Translated from the Spanish by Annie McDermott and Carolina Orloff
I plan how I’ll turn him on. I focus on him. I think about the grimy, altered hand, the upright antennae and I’m lost. Feeling faint, face bloated, still losing my footing. She spots something funny from the vegetable garden, her hands buried among the roots. She can’t believe her eyes. What are you doing back here at this hour? Haven’t you had enough time off? You’re unbelievable. A housewife again with the salad and beetroot and the look of a good little matron. Get up from there, get up right now. The watery awareness of childhood. It’s all there in those precocious experiences, those glorious summers. We’d fish in dry streams and starve till we found a guy with a rod late at night, and then she’d get us dinner. Before that, I’d go from village to village with a rumbling stomach, sitting on the steps of chapels with my legs wide open, spitting SOS messages onto the ground. Or stealing bread from the rubbish bins. Mother from door to door. Mother with wooden heels on her clogs. And me asleep, my face buried in spaghetti or tinned tuna. Me asleep, drooling on the tables of the taverns where they’d dance with their pelvises and smoke cigarettes without filters. Stop wasting your time. She punches me in the chest to wake me. Did they send you home? It’s not school, mum. What did they say this time? Tell me exactly what you’ve done, I’ll call them, put the supervisor on and I’ll explain. Were you punished? I climb onto the crest of my desire. Up there, high in the control tower, nothing can interfere. She’s talking to herself, soporific, saying jobs mean bread on the table, salt on the table, jobs keep us all sane, and I carry on smiling through my fixation. Here she comes, scrubbing her hands, and I have him on top of me, surrendering, sniffing me all over. When was the last time you got laid, mum? You’re so vulgar, you’re such a pig, and she treats herself to a vicious-sounding slap on my cheek. That falling-in-love feeling when they stick it inside you, mum. The rush of joy when they ram it in deep and pull it out but then enter you again, like they’re rescuing you from a quagmire. Yes, that’s it, he thrusts his cock inside me and pulls it out but then he comes back, comes back and I’m afloat. That saying about being cradled in his arms, but here on the other side of sex the saying is endless too. Cacophonic. Mum, you need the rapture of sex. The racing veins of sex. The stabbing, fanatical gestures, the last keys in the piano. Talk to me about praying, about meditating. Mum rears up with her nails. She skins me like I’m a Chinese dog left in a pound on the outskirts. The terror of ending up with nothing. If our power’s cut off, what are we going to do? And the gas? And the freezing mornings without heating? How about having rabbit à la moutarde from time to time, followed by a nice little cocktail in a fancy bar? And how about leather shoes, cute handbags? Judging by how quickly my grandparents and great-grandparents died, she and I will get there before long. We’ll die young and sexy, we’ll be the prettiest in the morgue. And there it is again, a slap on the same cheek. She drags me along by the legs, yanks me through the grass. I’m no longer in this world but another, and it’s bluer, so much bluer, like the sky. Endless, celestial. Heavenly. The world of desperate thrusting, of idiotic purring. The flagrant world of sex against garage doors. See? I’ve learned my lesson. She’s mightily strong but can barely shake me. Agitated, she bends double, asthmatic, she can’t make me listen any more. I despise this life where in the kitchen at a certain time of day the water starts to boil.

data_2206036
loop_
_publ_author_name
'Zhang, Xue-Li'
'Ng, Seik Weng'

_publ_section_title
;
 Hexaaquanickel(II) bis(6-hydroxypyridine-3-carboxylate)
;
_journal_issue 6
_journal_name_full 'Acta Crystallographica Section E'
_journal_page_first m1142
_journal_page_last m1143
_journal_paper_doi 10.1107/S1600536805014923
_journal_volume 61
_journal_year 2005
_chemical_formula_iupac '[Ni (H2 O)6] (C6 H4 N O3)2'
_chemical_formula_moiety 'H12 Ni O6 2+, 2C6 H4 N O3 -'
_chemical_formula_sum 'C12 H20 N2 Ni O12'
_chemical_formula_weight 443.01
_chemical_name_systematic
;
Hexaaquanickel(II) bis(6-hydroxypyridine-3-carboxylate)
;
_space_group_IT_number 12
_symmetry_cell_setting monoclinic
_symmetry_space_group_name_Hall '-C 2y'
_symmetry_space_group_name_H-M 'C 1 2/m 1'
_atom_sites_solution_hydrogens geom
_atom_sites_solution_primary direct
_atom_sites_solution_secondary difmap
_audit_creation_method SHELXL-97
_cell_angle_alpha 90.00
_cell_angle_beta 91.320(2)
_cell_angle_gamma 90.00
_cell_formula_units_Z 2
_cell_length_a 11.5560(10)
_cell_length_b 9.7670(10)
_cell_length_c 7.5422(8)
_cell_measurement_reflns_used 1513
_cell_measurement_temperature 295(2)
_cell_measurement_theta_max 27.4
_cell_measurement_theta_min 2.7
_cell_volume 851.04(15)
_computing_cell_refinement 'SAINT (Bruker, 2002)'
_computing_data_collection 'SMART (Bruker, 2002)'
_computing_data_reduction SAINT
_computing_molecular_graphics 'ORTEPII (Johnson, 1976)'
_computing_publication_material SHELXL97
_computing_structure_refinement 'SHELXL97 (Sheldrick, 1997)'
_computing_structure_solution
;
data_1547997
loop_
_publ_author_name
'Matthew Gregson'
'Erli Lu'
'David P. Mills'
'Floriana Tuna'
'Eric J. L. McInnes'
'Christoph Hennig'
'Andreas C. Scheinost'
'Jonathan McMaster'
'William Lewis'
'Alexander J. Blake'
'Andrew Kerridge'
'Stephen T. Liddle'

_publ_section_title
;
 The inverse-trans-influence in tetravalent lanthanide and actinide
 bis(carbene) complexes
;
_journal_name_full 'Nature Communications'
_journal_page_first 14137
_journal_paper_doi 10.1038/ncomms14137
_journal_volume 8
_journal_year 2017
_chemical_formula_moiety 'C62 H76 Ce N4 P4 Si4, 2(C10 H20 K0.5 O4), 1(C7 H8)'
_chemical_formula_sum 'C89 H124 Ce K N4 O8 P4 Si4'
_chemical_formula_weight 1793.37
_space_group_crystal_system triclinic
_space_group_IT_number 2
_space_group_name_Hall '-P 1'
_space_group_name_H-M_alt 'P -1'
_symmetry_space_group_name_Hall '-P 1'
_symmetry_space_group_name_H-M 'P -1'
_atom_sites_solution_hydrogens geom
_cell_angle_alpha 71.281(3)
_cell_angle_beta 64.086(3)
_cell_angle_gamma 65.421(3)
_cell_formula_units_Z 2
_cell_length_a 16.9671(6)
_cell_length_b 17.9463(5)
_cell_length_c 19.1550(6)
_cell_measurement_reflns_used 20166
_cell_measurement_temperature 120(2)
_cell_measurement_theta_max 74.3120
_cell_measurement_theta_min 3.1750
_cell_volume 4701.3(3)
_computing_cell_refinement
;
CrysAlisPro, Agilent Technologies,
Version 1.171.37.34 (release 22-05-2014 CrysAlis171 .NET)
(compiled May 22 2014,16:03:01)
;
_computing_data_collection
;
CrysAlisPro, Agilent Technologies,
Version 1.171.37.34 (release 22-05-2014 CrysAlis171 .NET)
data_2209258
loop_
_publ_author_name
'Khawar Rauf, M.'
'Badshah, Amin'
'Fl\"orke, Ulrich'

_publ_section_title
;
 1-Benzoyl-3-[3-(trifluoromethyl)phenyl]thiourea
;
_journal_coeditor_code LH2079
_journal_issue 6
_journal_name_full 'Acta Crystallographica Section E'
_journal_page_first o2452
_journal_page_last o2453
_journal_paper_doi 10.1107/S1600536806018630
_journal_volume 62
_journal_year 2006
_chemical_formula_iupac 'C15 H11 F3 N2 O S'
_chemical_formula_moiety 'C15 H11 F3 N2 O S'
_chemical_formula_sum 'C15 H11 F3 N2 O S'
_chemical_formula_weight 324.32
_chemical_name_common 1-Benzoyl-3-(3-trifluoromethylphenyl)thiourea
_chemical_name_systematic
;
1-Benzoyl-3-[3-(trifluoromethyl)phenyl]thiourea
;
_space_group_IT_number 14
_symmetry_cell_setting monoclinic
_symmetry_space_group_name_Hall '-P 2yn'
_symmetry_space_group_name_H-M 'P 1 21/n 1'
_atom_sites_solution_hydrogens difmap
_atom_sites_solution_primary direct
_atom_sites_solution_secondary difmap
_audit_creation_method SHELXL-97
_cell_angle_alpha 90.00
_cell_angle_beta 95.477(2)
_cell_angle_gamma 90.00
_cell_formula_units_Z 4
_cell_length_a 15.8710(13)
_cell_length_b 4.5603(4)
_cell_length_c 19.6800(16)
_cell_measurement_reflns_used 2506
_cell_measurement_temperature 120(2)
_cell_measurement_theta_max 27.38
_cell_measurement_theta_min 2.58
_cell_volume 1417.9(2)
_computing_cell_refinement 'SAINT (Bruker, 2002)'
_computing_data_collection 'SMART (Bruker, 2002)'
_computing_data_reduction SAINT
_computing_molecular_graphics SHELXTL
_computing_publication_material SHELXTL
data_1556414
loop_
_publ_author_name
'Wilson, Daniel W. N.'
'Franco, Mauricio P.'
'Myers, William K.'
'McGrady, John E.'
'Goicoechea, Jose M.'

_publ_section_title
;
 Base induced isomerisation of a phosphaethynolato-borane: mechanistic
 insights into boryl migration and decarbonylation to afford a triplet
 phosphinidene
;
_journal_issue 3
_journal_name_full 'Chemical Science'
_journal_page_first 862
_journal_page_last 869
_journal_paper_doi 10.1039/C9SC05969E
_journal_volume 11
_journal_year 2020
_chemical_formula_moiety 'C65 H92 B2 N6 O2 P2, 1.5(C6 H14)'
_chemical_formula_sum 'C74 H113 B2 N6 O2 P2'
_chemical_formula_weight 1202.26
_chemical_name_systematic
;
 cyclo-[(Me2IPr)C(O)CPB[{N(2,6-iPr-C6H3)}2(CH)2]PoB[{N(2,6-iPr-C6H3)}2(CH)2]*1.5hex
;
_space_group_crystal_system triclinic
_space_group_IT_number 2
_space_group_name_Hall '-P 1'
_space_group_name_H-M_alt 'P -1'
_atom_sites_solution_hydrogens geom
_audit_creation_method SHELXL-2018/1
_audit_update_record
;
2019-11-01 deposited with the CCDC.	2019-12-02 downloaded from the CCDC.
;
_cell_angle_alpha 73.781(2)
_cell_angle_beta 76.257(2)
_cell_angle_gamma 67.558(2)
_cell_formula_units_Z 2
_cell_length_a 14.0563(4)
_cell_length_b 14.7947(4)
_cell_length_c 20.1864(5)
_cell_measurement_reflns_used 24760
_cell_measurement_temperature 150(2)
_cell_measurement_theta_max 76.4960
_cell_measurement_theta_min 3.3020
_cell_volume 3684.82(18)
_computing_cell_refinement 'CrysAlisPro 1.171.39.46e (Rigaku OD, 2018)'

Something’s biting my face. There’s no space left inside me. Mum smothers me in goodnight kisses, the child in the womb like a bundle in a washing machine. It starts to lose shape very slowly, the baby tearing itself apart, its appearance fading, you were in here, she says, sticking out her belly, right here, come and touch. You consumed me to the bone. Her hair is combed back and it looks gorgeous, she’s glowing from having made me. But I can see her losing energy, an old lady who reaches the rubbish bin gasping for air. Tomorrow I’ll get you up early and take you. My mind can hold objects high in the air, suddenly I realize the ceiling’s very far away. I show mum my hands against the light. They’re beautiful. We’ll make it all happen, she says, and rubs cream into them, finger by finger, crease by crease. Tomorrow morning we’ll sort it out, I’ll make you a proper cooked breakfast. Good night, she tucks me in, a pat on the forehead from the blonde with no morals. With the story of the wolf and stones instead of lambs, or the one with cows burned at stakes, vaccinated, castrated, wormed. And yet all I think about as I hear her get into bed is a snowy night in the countryside. A night, snow falling slowly, out in the countryside. I don’t know why.